There is no offside offense if a player receives the ball directly from a throw-in because, if there were, a player would never be able to throw the ball further up the field if they were taking the throw from within the opposition’s half of the field.

When the Offside Rule Comes Back Into Effect After a Throw-in

As I mentioned initially, there is no offside offense only if a player receives the ball directly from a throw-in.

An example of “receiving the ball directly” would be the first player to touch the ball after a player releases the ball from their hands at a throw-in.

These players cannot be offside because they received the ball directly from the throw.

However, as soon as one player has touched the ball directly from the throw, the offside rule is in force again, and the next player to touch the ball could be offside.

If the players are not alert to this fact, they could easily make a mistake and find themselves penalized for being offside.

Two More Situations Where a Player Is Not Offside

Having looked a whether a player can be offside from a corner kick, I want to quickly explain the two other instances in a soccer game where a player cannot be offside.

They are:

  1. At a goal kick
  2. And at a corner kick

At a Goal Kick

There is no offside at a goal kick because this would prevent the player taking the goal kick from being able to pass the ball to any player on their team outside of their half of the field.

soccer Player taking goal kick
Soccer player taking a goal kick

If you think about it, because a player is in an offside position if:

  • Any part of their head, body, or feet is nearer to their opponents’ goal line than both the ball and the second-last opponent,
  • and any part of their head, body, or feet is in their opponents’ half of the field,

Then all the opposition players would have to do to prevent a player from the team taking the goal kick from receiving a pass would be to stand on the halfway line.

If all the defending players stand on the halfway line, then any attacking player in the attacking half of the field would have:

  • Part of their head, body, or feet nearer to their opponents’ goal line than both the ball and the second-last opponent,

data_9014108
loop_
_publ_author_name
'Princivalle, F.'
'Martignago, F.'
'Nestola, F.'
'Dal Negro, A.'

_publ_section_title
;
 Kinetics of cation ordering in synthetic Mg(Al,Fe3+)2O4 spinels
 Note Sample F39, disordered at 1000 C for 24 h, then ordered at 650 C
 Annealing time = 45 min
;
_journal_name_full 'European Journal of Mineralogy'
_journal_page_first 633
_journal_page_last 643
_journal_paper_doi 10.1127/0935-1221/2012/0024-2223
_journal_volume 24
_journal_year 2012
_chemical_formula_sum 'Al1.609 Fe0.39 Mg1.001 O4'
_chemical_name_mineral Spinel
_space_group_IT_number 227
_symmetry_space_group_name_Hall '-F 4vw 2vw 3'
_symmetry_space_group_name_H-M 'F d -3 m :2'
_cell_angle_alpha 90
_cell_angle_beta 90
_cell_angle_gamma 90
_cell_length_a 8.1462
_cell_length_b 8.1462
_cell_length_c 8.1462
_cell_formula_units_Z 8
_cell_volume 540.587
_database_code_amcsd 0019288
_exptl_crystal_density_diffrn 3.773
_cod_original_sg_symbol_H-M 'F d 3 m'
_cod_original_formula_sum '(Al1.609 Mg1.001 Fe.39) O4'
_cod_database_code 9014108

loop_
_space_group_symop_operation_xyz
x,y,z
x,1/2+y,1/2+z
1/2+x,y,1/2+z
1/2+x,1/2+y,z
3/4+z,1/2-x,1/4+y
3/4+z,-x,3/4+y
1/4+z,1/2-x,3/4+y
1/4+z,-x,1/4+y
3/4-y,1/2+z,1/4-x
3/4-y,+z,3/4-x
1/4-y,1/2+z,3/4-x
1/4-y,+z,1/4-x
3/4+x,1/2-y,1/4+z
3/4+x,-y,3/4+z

• and part of their head, body, or feet is in their opponents’ half of the field.

This would put them in an offside position, and they would commit an offside offense if they touched the ball directly from the goal kick.

To prevent this scenario from happening, there is no offside offense if a player receives the ball directly from a goal kick.

Check out my article – Offsides at a Goal Kick – to understand more about this scenario.

At a Corner Kick

After a throw-in and a goal kick, the third area where there is no offside offense in soccer is a corner kick.

The reason for no offside offense at a corner kick is a little different from both a throw-in and a goal kick.

There are no offsides at a corner kick because it is unlikely that a player will be in an offside position at a corner kick. Therefore, to eliminate any confusion, the rules of soccer removed offsides from this set-piece.

player taking corner kick
Soccer player taking a corner kick

As I’ve mentioned more than once in this article, being in an offside position requires a player to be nearer to their opponents’ goal line than the ball at the moment it is last played or touched by another player on their team.

The nature of a corner kick is that the ball is already on or very near the goal line when a player kicks it.

This makes it very hard for a player on the same team to be closer to the goal line than the ball.

There is no offside offense at a corner kick to minimize any confusion or tough calls by the referee.

Check out my article – Offsides at a Corner Kick – for more information on this topic.


There are many rules on soccer. To help you understand what they all mean I’ve written a number of different articles.

Check out one of the following:

Ben

Hi! My name's Ben. I've played, watched, read about, and enjoyed soccer throughout my life. I really enjoy finding out more about the game I love and sharing it with you all. Sign up to the yoursoccerhome.com newsletter here or check out more about me here - Ben Clayfield